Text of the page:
The Medical Informatics Home Area is UCLA’s nexus for interdisciplinary training of the next generation of scientists involved in biomedical informatics and data science. UCLA provides a unique environment to bring together cutting-edge expertise and experience in a dynamic environment for graduate students engaged at the intersection of engineering, medicine, public health, and other related fields — and focusing on the goal of transforming modern healthcare through contemporary data-driven methods and tools. Drawing on leading experts from the Schools of Medicine, Engineering, Public Health; and the College of Letters & Science, our Home Area faculty cover the breadth of medical informatics research. The physical proximity of these Schools, the College, and our close collaboration with the UCLA Ronald Reagan Medical Center provide novel opportunities for our students to participate in team science in new, immersive ways — translating the latest methods from computer science, (bio)statistics, and other areas to solve real-world clinical challenges and to imagine the future of digital medicine.
What is Medical Informatics?
Medical informatics focuses on the evolving role that computation and data science, sociotechnical theories, and new information technologies now have in transforming biomedical research, clinical decision making, and ultimately the delivery of healthcare and development of policies. The discipline focuses on the uses of data to help clinicians and scientists improve human health and provide healthcare, developing new computational methods and using them to generate new biomedical knowledge. An inherently interdisciplinary field, medical informatics exists at the nexus of computer science and related engineering disciplines; information sciences; and clinical medicine. The field is thus also diverse in the sources and types of data it deals with, ranging from the electronic health record (EHR) and imaging, to more contemporary omics and mobile health (mHealth); and is agnostic to the clinical domains in which it intersects. Example areas of research include (but are not limited to): information systems for healthcare and clinical research; medical image analysis, including segmentation, feature quantification, and discovery of biological correlates; information extraction and natural language processing (NLP); medical knowledge representation and reasoning for classification and predictive modeling tasks; and biomedical data visualization.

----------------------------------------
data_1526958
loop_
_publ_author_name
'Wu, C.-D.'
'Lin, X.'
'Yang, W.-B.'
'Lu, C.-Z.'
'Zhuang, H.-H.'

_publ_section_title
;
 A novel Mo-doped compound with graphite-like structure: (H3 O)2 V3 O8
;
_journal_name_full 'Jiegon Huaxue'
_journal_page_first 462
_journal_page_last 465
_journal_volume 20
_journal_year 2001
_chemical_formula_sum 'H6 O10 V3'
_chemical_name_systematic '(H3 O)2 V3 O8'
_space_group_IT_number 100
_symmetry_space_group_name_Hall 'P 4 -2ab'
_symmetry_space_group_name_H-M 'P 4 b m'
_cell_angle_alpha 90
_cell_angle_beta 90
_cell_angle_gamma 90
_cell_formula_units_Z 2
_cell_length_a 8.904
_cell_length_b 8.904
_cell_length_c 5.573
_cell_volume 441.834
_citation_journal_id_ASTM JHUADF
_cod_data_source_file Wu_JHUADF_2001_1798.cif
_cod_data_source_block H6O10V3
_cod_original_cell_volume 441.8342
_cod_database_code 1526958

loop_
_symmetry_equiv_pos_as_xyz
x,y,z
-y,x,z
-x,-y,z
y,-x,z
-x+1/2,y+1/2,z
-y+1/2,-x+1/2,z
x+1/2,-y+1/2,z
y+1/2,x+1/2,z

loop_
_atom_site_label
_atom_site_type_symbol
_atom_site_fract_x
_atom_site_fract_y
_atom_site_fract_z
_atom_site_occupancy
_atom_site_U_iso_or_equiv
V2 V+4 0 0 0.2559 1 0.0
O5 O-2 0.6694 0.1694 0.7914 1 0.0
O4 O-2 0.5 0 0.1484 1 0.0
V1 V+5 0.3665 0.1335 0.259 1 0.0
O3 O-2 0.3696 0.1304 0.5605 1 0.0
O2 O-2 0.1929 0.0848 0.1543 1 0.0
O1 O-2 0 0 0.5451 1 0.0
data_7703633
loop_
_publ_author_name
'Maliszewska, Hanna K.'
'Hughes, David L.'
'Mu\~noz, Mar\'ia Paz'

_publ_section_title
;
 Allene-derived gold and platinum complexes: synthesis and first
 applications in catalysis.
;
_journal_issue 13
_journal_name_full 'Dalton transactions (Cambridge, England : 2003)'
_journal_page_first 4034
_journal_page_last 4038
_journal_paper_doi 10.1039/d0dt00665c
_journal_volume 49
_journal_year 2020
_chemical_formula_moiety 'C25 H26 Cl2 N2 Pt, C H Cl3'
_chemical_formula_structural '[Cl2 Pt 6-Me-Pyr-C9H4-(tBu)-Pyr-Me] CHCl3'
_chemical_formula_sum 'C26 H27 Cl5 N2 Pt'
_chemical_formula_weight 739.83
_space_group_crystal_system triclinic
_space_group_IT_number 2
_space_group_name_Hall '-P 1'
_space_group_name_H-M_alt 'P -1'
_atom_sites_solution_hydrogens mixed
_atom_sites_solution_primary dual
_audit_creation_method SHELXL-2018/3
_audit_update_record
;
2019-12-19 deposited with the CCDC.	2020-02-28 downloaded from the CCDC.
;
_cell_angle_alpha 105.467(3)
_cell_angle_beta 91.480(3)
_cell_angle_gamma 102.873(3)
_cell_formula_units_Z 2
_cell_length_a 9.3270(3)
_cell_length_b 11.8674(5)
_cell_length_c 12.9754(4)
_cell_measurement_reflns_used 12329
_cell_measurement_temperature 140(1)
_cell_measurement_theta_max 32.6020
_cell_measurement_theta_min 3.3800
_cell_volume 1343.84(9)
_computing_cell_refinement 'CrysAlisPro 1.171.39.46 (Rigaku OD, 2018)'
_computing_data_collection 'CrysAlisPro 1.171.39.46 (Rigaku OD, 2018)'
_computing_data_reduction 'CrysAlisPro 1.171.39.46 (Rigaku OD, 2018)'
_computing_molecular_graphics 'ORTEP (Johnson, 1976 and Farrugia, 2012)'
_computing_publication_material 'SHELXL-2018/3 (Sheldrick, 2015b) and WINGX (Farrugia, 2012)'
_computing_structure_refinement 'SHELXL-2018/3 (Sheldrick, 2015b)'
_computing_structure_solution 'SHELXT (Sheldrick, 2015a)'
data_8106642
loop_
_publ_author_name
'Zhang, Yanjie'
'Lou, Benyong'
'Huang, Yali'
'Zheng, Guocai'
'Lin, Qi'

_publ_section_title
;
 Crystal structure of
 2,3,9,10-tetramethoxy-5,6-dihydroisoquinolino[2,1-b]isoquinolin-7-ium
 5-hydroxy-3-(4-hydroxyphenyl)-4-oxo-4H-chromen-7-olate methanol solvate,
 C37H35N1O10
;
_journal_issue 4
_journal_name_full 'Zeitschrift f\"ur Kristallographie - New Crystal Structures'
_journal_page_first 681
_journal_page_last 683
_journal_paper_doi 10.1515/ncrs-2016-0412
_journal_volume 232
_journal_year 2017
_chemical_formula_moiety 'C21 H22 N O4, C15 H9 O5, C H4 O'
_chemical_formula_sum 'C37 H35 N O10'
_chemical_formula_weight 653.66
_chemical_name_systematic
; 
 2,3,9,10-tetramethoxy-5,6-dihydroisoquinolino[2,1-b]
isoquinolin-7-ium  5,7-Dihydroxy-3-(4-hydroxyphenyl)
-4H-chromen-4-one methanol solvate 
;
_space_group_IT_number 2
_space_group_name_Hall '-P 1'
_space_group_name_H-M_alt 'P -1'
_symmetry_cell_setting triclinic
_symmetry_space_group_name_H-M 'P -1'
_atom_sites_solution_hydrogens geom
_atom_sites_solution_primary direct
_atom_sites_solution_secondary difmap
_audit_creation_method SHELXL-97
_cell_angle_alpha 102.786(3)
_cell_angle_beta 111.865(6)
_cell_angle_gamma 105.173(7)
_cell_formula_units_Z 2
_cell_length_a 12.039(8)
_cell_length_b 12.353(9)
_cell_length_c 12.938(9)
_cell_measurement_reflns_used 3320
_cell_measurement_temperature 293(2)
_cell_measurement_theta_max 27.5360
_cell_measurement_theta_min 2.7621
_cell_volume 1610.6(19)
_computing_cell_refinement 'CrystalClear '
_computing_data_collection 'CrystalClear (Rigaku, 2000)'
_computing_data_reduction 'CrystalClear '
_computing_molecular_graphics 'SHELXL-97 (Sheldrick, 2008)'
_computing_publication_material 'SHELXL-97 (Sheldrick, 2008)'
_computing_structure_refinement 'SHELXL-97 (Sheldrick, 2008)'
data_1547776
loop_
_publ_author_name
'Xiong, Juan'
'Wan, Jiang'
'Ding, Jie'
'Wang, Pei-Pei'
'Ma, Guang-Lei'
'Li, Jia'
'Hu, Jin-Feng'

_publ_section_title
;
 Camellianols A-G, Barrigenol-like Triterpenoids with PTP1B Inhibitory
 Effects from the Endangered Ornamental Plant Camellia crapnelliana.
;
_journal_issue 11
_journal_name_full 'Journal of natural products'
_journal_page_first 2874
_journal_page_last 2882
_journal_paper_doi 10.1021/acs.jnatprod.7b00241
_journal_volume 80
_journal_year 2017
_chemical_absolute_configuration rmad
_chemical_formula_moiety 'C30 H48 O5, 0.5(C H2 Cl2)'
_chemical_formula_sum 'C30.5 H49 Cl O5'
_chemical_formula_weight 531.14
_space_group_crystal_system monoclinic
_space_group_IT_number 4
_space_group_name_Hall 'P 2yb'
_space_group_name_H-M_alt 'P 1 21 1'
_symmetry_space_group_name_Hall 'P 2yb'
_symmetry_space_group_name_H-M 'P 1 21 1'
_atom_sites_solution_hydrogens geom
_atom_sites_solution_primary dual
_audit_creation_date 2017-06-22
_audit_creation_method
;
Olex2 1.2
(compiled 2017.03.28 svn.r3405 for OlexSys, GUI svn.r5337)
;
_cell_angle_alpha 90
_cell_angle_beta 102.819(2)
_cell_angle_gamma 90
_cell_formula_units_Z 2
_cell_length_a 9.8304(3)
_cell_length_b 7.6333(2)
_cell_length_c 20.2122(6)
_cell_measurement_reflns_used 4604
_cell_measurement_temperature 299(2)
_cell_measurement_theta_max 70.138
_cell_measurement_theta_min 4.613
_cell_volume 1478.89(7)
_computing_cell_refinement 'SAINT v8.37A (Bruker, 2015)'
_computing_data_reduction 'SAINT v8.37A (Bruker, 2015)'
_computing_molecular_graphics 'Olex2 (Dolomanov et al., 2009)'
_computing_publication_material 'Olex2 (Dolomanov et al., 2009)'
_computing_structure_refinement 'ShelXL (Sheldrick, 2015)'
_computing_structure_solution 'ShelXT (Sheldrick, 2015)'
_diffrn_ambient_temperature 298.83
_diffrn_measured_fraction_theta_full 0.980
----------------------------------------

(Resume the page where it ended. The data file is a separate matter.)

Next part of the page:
Medical informatics uses knowledge from the clinical sciences, basic sciences, and engineering to develop computational approaches towards extracting, analyzing, and supporting decision making within health and patient care. In contrast, bioinformatics merges biology, computer science, and information technology to enable the discovery of new biological insights, as well as to create a global perspective from which unifying principles in biology can be discerned. Bioinformatics helps in omics and the sequencing genes and understanding the role of DNA, genes, and chromosomes; whereas medical informatics is concerned with the understanding of diseases from clinical data and methods to enhance clinical decision making.
Samueli School of Engineering
- Computer Science
School of Medicine
- Radiological Sciences
Division of Life Sciences
- Integrative Biology and Physiology
- Microbiology, Immunology, and molecular Genetics
- Molecular, Cell, and Developmental Biology